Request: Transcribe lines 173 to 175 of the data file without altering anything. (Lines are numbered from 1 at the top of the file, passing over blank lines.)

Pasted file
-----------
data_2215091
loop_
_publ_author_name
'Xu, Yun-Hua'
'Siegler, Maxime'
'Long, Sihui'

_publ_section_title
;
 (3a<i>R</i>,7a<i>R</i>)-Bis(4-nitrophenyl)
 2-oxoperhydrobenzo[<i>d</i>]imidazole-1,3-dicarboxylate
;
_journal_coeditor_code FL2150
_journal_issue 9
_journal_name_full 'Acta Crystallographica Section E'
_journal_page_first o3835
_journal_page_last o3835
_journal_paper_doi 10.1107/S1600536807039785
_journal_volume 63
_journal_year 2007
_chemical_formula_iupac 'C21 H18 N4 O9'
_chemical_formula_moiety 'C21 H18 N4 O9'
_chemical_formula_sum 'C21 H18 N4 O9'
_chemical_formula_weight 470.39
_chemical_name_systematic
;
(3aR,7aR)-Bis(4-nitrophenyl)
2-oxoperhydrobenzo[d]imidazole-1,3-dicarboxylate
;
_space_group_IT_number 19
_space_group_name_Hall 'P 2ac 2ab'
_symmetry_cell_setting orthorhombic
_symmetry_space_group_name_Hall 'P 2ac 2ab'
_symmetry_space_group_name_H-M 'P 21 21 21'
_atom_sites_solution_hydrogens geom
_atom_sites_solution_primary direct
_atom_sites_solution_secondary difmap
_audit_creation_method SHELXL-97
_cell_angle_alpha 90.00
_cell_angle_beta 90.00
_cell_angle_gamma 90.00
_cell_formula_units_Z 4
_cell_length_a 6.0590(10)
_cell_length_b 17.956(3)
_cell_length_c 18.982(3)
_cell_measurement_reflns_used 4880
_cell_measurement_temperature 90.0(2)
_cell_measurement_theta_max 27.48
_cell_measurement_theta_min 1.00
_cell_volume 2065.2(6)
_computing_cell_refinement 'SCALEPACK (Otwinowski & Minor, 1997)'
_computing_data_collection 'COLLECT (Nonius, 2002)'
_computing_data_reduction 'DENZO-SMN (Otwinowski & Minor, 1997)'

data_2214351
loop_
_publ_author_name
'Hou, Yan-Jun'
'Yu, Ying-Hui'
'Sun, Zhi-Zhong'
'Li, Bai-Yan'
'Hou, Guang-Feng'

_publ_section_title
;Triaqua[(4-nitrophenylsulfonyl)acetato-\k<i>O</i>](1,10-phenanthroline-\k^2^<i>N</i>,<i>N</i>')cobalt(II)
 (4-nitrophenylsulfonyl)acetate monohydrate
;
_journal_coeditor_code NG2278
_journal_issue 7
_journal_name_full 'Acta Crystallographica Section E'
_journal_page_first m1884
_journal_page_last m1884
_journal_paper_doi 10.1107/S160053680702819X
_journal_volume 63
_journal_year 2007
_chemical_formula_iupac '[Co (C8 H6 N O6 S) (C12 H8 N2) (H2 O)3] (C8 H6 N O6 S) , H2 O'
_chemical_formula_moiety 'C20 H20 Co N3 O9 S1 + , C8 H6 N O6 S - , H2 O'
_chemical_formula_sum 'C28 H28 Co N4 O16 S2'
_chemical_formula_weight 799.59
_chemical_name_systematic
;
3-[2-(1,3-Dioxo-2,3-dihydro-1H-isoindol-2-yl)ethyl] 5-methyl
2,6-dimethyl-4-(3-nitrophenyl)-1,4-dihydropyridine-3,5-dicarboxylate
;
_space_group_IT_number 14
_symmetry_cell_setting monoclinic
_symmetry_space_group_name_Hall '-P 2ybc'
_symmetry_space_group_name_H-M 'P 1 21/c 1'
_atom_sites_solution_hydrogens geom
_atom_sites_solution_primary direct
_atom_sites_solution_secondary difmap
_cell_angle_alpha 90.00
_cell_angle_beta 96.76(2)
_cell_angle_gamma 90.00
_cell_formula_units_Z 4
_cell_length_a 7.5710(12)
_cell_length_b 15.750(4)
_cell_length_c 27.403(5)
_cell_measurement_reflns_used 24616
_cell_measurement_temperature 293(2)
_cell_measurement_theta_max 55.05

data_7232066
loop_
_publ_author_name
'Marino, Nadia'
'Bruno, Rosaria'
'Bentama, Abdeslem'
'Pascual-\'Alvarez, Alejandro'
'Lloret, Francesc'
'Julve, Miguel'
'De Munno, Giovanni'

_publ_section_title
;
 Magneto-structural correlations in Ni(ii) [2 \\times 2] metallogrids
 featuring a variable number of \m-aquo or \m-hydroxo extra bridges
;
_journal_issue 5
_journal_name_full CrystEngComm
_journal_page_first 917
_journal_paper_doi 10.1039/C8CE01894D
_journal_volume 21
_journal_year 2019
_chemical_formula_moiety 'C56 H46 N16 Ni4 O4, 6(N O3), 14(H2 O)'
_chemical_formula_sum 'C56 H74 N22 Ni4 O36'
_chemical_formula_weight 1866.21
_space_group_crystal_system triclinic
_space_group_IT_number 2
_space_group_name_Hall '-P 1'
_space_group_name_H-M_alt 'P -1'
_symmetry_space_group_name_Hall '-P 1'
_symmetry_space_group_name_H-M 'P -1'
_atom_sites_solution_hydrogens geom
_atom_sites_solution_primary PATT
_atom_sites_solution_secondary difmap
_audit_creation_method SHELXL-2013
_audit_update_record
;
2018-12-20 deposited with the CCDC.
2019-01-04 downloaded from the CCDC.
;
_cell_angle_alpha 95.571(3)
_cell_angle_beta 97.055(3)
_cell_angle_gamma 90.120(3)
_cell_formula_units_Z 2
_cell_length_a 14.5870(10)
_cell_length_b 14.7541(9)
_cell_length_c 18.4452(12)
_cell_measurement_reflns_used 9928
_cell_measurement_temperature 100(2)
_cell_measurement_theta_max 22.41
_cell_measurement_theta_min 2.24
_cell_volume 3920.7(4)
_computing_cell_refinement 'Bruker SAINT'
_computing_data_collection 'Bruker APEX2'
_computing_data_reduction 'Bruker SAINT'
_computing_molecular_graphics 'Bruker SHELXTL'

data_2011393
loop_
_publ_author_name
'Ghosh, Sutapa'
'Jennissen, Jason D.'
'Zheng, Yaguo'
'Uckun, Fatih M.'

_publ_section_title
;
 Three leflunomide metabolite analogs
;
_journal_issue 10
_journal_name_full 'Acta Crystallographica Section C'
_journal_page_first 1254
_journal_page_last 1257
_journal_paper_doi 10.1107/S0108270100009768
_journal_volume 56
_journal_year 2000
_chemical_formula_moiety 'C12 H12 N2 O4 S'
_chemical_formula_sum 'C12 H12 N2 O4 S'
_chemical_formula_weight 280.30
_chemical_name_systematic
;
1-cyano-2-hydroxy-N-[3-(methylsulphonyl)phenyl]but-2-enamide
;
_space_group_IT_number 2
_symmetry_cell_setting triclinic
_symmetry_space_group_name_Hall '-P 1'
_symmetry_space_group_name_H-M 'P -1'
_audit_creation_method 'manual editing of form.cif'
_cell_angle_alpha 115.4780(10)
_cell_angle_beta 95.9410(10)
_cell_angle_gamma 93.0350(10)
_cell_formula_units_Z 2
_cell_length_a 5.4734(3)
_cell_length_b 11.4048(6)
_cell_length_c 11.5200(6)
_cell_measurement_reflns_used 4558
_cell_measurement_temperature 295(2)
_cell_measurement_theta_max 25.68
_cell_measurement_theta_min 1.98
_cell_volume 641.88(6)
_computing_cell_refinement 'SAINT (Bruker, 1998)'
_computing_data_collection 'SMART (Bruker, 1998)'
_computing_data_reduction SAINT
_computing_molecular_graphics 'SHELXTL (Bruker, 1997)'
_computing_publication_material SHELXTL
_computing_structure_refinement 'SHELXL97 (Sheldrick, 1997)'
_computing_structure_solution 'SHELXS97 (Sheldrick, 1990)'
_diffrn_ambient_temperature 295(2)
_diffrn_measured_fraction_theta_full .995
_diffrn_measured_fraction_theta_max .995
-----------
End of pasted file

_chemical_formula_sum 'C12 H12 N2 O4 S'
_chemical_formula_weight 280.30
_chemical_name_systematic